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For all the Vietnam Vets here


Smoking Fanatic
OTBS Member
Joined Apr 30, 2007
The creator of the well-known American POW/MIA flag has died.

His family tells 11 news Heisley died peacefully at his Colorado Springs home on Thursday.

Heisley designed the flag in 1971. Many say it is now the second most recognized banner in the country next to the Stars and Stripes.

Heisley was a pilot in World War II, flying men and equipment into Tokyo days after the U.S. dropped Atomic bombs on Japan, according to Heisley’s son Jim.

He later worked for a number of successful advertising companies in New York, before moving to Colorado Springs in the early 1970’s.

Newt Heisley was 88 years old.

I knew Mr Heisley for the last 8 years, he was a very sweet man. I work with his ex-daughter-in-law (but he called her his daughter, they were still very close) and I am sure they are heart broken. I just saw him maybe 2 weeks ago and he looked great so his passing is a shock, but I am glad it was peaceful.


creative rock

Meat Mopper
SMF Premier Member
Joined Apr 21, 2008
Thanks for sharing the info Lisa, I never knew the name behind the flag/symbol.
His family and friends will be in my prayers tonight. As I do with every vet I know, no matter what conflict, or not... "Thank you for your service Mr Heisley!"

May he be flying again, this time with the angels!
aka Rocky


Master of the Pit
OTBS Member
Joined Aug 7, 2008
Rest in peace. Never knew that information on the flag. Thanks for the info


Smoking Fanatic
OTBS Member
Thread starter
Joined Apr 30, 2007
a little more to read.....

The Colorado Springs man who designed the black and white POW/MIA flag flown everywhere from federal buildings to Harley-Davidson fenders died Thursday at his home.

Newt Heisley was 88.

"Newt wanted no hoopla. All he wants is a celebration," his fiancee, Donna R. Allison, said.

That's what he'll get on Flag Day, June 14, from 1-4 p.m. at the American Legion Post 38 in Security. The public is invited. He will be entombed at Shrine of Remembrance next to his wife of 61 years, Margaret "Bunny", who died in 2005.

The prolific image he sketched in pencil in 1971 has the silhouette of a man under a guard tower and behind barbed wire. It's a symbolic reminder that not every soldier returned from the war in Vietnam.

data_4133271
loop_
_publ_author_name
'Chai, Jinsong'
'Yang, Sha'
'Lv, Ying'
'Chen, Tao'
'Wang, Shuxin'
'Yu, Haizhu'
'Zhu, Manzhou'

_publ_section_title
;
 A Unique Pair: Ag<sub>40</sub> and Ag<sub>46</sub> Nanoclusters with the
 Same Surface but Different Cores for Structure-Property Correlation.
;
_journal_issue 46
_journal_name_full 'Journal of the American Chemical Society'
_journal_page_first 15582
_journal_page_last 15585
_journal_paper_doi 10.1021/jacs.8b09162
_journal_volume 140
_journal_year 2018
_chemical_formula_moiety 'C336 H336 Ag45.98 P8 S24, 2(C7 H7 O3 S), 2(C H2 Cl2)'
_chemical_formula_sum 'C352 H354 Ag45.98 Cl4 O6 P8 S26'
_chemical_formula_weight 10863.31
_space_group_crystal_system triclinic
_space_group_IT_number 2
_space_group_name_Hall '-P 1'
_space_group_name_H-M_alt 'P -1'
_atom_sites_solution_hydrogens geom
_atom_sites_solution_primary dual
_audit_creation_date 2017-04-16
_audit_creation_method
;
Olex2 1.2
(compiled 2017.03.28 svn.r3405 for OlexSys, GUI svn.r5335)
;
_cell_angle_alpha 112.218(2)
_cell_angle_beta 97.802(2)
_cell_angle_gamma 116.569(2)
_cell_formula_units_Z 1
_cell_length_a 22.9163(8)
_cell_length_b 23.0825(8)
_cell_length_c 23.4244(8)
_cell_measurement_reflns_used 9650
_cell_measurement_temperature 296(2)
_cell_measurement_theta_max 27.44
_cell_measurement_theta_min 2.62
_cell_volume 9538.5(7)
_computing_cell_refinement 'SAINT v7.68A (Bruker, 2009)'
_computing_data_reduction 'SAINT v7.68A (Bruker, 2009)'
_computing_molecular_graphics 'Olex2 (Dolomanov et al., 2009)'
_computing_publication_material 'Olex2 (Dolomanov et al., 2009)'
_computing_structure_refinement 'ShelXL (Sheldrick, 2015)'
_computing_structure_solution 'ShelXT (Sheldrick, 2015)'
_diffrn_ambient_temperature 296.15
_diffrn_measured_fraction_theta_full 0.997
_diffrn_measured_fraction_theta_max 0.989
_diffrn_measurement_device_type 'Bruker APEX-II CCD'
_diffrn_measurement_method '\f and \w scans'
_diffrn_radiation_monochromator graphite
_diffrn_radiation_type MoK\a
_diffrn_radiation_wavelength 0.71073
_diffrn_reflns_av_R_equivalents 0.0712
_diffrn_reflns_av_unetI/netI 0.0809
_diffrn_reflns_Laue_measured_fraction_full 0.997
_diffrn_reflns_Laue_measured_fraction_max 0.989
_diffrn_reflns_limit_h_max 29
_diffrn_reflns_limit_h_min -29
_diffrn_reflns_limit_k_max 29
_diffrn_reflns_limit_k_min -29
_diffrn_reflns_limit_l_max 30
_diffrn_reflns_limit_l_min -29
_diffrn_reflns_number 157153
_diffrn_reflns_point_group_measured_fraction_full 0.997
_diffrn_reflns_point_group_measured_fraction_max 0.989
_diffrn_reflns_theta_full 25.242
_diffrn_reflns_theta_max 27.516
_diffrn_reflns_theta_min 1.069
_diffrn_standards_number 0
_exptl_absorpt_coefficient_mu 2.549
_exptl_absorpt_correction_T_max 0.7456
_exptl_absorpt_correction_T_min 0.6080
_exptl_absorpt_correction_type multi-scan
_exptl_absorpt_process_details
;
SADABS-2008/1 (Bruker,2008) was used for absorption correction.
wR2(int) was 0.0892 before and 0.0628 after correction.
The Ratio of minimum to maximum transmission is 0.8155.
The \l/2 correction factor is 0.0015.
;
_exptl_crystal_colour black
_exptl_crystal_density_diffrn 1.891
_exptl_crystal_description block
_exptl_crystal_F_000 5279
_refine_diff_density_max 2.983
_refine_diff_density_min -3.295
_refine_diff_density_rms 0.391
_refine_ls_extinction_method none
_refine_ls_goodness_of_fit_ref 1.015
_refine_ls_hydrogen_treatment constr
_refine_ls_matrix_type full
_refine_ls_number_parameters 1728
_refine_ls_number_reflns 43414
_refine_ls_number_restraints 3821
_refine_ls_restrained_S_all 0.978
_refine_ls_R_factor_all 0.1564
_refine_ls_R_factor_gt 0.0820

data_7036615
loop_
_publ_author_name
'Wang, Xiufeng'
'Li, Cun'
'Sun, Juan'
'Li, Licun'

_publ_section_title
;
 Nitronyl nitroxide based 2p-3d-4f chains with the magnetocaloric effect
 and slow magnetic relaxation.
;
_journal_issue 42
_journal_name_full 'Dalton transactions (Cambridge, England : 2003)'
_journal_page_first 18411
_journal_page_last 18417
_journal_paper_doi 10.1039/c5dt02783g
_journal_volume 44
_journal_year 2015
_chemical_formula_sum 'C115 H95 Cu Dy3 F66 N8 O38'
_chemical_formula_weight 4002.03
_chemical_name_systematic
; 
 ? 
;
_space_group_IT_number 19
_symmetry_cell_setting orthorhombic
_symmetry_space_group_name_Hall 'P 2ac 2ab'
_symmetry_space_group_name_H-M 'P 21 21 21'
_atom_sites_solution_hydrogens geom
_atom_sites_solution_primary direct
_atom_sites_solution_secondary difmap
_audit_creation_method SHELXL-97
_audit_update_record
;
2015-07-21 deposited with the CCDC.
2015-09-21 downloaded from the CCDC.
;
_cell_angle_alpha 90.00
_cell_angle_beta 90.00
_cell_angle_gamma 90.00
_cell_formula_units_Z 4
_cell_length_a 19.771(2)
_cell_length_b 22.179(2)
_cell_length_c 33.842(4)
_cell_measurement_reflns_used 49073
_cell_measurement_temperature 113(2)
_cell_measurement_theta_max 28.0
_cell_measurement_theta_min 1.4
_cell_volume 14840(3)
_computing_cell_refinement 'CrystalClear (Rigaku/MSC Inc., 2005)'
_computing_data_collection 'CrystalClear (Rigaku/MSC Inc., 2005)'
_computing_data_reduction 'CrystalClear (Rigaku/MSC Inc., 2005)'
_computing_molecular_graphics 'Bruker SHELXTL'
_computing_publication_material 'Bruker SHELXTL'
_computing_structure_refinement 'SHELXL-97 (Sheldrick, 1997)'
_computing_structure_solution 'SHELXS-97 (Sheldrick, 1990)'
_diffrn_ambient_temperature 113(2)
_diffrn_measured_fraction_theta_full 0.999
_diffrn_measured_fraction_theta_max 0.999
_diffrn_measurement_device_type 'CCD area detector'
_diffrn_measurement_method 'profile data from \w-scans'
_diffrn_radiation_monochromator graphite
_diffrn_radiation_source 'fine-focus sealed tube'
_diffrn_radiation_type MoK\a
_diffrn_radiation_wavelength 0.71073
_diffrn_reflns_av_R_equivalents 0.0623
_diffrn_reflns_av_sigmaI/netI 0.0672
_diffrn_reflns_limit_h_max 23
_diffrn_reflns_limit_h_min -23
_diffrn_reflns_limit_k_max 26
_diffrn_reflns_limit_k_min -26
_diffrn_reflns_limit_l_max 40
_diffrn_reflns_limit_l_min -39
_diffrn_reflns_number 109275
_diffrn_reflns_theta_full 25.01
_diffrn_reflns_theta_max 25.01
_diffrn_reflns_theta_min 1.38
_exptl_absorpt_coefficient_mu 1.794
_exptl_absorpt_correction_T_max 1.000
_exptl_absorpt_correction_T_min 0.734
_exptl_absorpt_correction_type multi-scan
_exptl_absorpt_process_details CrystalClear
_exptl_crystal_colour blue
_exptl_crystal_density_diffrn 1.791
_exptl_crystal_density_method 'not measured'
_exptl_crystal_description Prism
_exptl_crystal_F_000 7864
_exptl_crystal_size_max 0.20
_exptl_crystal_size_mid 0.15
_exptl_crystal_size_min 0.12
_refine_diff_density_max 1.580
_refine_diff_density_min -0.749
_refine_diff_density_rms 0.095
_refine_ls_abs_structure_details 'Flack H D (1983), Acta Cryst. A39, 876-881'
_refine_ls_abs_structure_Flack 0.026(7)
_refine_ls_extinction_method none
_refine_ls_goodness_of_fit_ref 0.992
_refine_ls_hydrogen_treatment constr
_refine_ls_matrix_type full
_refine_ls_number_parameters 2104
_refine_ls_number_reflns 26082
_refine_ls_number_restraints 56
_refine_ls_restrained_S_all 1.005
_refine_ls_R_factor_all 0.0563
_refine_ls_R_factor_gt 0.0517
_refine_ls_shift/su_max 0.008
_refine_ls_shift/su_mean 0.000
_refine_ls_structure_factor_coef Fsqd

The flag flew over the White House when President Ronald Reagan marked the first POW/MIA Recognition Day. Biker groups adopted the flag, tattooing the image on their bodies, patching it on jackets and flying it from their bumpers.

Newt Heisley sported the image on his hat, lapel and license plate.

"Everyone knew it was Newt's flag," Allison said. "He would personally sign them for people, that's what he would do for years."

He never dreamed it would be a national icon. He was simply "the ad guy" around town.

"He was just working for an ad agency. He came up with the rendition of the flag," said his son, James Heisley. "At first he was almost embarrassed, but he got kind of used to it. It defined his life."

Newt Heisley was proud of what the flag meant. He was a C-46 transport pilot in World War II in the Pacific.

"It was typical to present it in black-and-white and his idea was to go back and do some color," James Heisley said. "They came and looked at it and said, ‘That's it.'"

Newt Heisley worked in advertising for 25 years in big Manhattan agencies before moving to Colorado Springs to start an his own advertising firm.

"He decided there had to be greener pastures," James Heisley said. "He almost took a job in Bermuda, but my mom was a little leery of living on an island. They said, ‘Let's head West and see what we can see.' They were on the way to California and [font=verdana, Sans-Serif]pulled[/font] into a hotel room in Colorado Springs in the dark. In the morning he saw Pikes Peak and said, ‘Bunny, we aren't going any further.'"

He retired from Heisley Design and Advertising in 1987.

"He didn't expect to get any recognition. If he had a nickel for every time that image appeared, he and I'd be multi-multi millionaires," James Heisley said. "Newt always said it was better as public image."

He also is survived by another son, Jeffrey N., who modeled for the silhouette on the flag; daughters-in-law Susan Heisley and Deborah Heisley; and granddaughter Sara Heisley

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